“The brain secretes thought as the liver secretes bile,” asserted 18th century French physiologist Pierre Cabanis. Last week, the Potomac Institute for Policy Studies convened a conference of neuroscientists and philosophers to ponder how our brains secrete thoughts about ethics and morality. The first presenter was neuroeconomist Gregory Berns from Emory University whose work peers into brains to see in which creases of gray matter those values we hold sacred lodge. The study, “The Price of Your Soul: neural evidence for the non-utilitarian representation of sacred values,” was just published in the Philosophical Transactions of the Royal Society B.
Philosophers often frame arguments over the bases of ethics in terms of deontology (right v. wrong irrespective of outcomes) and utilitarianism (costs v. benefits of potential outcomes). Both utilitarians and deontologists would argue that it is wrong to kill innocent human beings. A utilitarian might tote up the costs of being caught in murder or the harms to a victim’s family, whereas a deontologist would assert it is moral duty to avoid killing the innocent. For most people, a utilitarian reckoning in this case seems cold and psychologically broken (e.g., the kind of calculation that a psychopath would make). The researchers define personal sacred values as those for which individuals resist trade-offs with other values, particularly economic or materialistic incentives.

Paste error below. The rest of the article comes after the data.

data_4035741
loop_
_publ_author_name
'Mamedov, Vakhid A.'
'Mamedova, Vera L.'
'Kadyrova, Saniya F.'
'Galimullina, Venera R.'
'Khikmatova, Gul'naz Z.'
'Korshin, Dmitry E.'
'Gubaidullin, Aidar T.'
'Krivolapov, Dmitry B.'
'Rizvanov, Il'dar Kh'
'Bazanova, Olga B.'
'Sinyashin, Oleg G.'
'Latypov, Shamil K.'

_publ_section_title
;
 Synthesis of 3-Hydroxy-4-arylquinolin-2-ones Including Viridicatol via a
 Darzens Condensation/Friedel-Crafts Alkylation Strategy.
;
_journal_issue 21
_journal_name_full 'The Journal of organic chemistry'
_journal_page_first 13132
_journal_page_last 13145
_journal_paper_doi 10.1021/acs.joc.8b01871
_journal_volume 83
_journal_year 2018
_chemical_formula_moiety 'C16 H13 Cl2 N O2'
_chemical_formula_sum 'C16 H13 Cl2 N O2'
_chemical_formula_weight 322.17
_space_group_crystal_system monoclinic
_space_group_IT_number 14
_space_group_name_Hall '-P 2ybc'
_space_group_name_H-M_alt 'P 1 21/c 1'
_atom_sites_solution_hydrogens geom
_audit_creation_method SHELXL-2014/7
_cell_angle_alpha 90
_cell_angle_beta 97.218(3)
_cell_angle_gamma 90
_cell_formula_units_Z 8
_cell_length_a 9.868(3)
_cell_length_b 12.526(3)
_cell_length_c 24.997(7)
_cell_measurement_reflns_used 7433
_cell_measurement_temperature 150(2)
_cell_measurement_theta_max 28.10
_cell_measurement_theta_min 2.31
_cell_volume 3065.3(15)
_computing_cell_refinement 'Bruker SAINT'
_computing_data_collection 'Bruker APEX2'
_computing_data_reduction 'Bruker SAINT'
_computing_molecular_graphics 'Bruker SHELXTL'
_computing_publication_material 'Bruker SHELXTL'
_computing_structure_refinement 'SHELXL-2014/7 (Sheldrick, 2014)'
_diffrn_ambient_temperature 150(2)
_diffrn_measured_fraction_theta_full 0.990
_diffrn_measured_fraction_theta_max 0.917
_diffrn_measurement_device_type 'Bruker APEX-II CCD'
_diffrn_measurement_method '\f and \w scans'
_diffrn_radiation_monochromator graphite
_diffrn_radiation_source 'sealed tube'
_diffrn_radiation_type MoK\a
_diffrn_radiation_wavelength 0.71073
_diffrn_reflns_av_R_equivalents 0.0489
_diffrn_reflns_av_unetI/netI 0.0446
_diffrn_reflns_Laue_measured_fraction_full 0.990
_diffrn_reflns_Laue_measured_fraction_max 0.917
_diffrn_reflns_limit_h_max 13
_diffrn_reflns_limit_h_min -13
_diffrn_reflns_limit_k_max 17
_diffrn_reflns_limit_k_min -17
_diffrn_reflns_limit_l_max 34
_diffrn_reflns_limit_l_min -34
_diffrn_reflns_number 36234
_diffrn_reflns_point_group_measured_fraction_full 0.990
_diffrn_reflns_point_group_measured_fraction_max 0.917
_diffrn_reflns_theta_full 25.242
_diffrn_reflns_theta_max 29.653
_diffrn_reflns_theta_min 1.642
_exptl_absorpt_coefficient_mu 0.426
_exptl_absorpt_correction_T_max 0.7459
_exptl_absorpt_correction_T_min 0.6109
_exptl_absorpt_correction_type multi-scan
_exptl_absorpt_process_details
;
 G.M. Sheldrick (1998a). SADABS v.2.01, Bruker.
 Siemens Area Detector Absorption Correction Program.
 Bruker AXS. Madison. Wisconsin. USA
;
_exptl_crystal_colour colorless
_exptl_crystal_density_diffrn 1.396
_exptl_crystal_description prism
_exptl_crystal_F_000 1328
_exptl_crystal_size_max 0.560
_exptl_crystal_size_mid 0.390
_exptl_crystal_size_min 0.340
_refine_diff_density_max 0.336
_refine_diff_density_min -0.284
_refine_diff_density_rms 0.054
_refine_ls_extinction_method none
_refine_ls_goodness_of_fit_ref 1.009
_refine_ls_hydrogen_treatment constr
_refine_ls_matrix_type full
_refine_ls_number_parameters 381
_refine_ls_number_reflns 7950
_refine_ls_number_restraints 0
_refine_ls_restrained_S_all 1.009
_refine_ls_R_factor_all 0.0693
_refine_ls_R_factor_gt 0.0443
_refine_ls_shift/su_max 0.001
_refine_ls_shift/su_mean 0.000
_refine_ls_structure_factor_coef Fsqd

It is this distinction that Berns probes using functional magnetic imaging (fMRI) to see in which parts of subjects’ brains their moral decision-making is localized. Such scans identify areas of the brain that are activated by measuring blood flow.
I've generally heard the dichotomy referred to as deontology versus consequentialism. The first term comes from the Greek deon, which means "duty," a beloved concept of the philosopher Immanuel Kant, who wove duty into his Grounding for the Metaphysics of Morals. (The term ontology comes from a different Greek root: on or ontos, which means "being" or "existence." Don't confuse ontology with deontology; they aren't the same animal!) There is, when you think about it, something deontological about the consequentialist stance, and there's also something consequentialist about the deontological stance. As they might say in Zen Buddhism, the concepts are not-two (不二), i.e., they're distinct yet inseparable-- nondual.